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United States v. Gorrell

United States Court of Appeals, Tenth Circuit

April 29, 2019

UNITED STATES OF AMERICA, Plaintiff - Appellee,
v.
SHAWN CHRISTOPHER GORRELL, Defendant-Appellant.

          Appeal from the United States District Court for the Northern District of Oklahoma (D.C. No. 4:17-CR-00010-GKF-1)

          Barry L. Derryberry, Assistant Federal Public Defender (Julia L. O'Connell, Federal Public Defender, with him on the briefs), Office of the Federal Public Defender for the Northern District of Oklahoma, Tulsa, Oklahoma, appearing for Appellant.

          Jeffrey Gallant, Assistant United States Attorney (R. Trent Shores, United States Attorney, and Kevin C. Leitch, Assistant United States Attorney, on the brief), Office of the United States Attorney for the Northern District of Oklahoma, Tulsa, Oklahoma, appearing for Appellee.

          Before BRISCOE, LUCERO, and MORITZ, Circuit Judges.

          BRISCOE, CIRCUIT JUDGE.

         Following a six-day jury trial, Shawn Gorrell was convicted of three counts of wire fraud, 18 U.S.C. § 1343, and three counts of tax evasion, 26 U.S.C. § 7201. In this appeal he challenges only his three convictions for tax evasion and he seeks a new trial only on those counts. He frames his issue in this way: "Whether plain error occurred when the jury instructions directed the jury to consider specified theories of an affirmative act (an element of tax evasion), which were legally invalid theories of guilt as a matter of law, the jury was instructed to be unanimous in finding an affirmative act, and the jury returned a general verdict of guilt." Gorrell Opening Br. at 1. Exercising jurisdiction pursuant to 28 U.S.C. § 1291, we affirm.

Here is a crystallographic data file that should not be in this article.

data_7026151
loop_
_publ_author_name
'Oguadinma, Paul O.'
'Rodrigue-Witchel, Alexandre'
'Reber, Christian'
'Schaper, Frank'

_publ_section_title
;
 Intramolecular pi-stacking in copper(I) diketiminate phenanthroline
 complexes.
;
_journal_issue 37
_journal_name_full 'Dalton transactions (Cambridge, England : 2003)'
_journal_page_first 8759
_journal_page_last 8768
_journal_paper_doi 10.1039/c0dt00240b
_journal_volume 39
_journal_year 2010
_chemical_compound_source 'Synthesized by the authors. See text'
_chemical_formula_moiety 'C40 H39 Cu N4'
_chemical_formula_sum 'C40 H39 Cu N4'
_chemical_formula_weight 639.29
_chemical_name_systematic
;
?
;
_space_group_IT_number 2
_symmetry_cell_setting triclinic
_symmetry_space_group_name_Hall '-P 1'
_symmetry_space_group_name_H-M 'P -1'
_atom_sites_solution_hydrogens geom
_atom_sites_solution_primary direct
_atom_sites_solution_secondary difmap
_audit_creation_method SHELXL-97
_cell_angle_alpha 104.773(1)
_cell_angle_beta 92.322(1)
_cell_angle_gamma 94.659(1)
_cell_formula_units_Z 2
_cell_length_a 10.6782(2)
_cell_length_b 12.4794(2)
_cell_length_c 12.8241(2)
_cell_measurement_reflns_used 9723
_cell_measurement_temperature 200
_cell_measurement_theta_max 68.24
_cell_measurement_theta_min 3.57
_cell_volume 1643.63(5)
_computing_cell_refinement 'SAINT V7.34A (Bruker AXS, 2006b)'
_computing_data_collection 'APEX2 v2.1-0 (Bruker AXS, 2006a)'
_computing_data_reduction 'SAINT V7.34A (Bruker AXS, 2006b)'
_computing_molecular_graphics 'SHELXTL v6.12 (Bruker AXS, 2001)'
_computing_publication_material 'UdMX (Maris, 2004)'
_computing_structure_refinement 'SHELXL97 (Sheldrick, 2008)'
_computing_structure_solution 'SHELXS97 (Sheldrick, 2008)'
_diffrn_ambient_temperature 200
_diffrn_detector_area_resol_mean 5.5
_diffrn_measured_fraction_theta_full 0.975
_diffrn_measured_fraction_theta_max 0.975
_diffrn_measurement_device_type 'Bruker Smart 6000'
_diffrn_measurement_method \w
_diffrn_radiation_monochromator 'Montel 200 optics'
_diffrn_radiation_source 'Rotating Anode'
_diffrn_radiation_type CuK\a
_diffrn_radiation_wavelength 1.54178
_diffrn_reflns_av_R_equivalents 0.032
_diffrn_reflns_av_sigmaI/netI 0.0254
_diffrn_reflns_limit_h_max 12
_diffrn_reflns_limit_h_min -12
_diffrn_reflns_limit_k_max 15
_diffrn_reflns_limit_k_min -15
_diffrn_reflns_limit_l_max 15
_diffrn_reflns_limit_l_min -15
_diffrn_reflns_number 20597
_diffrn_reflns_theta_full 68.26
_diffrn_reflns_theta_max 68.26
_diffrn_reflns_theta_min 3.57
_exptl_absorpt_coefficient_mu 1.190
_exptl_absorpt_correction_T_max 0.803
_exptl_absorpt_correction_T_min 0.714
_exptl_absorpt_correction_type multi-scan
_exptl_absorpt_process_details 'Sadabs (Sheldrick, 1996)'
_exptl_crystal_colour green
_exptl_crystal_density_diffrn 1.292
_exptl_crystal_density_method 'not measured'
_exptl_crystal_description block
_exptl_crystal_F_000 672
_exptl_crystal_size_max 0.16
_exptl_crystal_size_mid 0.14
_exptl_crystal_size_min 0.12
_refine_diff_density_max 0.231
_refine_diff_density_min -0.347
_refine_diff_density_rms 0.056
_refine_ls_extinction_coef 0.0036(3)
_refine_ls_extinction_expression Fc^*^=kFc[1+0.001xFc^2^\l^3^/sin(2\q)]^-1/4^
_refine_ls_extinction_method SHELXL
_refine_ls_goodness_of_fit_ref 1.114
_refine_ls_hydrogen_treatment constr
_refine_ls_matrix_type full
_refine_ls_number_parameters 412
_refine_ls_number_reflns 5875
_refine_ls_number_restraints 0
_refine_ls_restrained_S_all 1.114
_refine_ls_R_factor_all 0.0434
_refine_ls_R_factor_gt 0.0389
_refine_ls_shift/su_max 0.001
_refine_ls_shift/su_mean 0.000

I

         We briefly recount the relevant facts underlying Gorrell's convictions before summarizing the provided jury instructions.

         A

         Shawn Gorrell was an insurance salesman based in Tulsa, Oklahoma. His father was an accountant in Tulsa whose clients included several dentists and Gorrell sold insurance to some of them. In 2009, Gorrell began to pitch investments to these dentists that were outside of his typical insurance products. Some dentists initially gave Gorrell modest sums to invest, but later the amounts ballooned to hundreds of thousands of dollars.

         Some of these funds were placed in a legitimate investment known as the Tax Credit Funding Group ("TCFG"). TCFG was started by John Walsh in 2011. The premise behind TCFG was simple: the federal government provided certain tax credits to businesses affected by Hurricane Katrina, and TCFG provided tax refund anticipation loans to these eligible businesses. One of Walsh's friends mentioned that Gorrell was interested in investing in TCFG, so Walsh offered the investment opportunity to him. Gorrell subsequently invested $200, 000 in TCFG on behalf of his clients.

         In June 2011, Walsh began planning a second fund, Tax Credit Funding Group II ("TCFG II"). Gorrell invested another $200, 000 in TCFG II. But TCFG II never really got off the ground, and Walsh returned the second $200, 000 investment to Gorrell in July 2011. Walsh wound down TCFG in December 2011 and returned all profits and principal to Gorrell by February 2012. But rather than return these monies to his investors, Gorrell kept both the profit or principal from the TCFG investment as well as the funds he was given to invest in TCFG II. He was also misusing investor funds in other ways. Carol Guies, a director of examination and inspections at the Oklahoma Department of Securities, testified at trial that from April 2011 to October 2012 Gorrell engaged in risky day trading through a personal E*Trade account. Gorrell initially funded the E*Trade account with his own money (and investor funds from TCFG), but later deposited the investors' money directly into the account. The investors involved had not given him permission to use their funds in this way.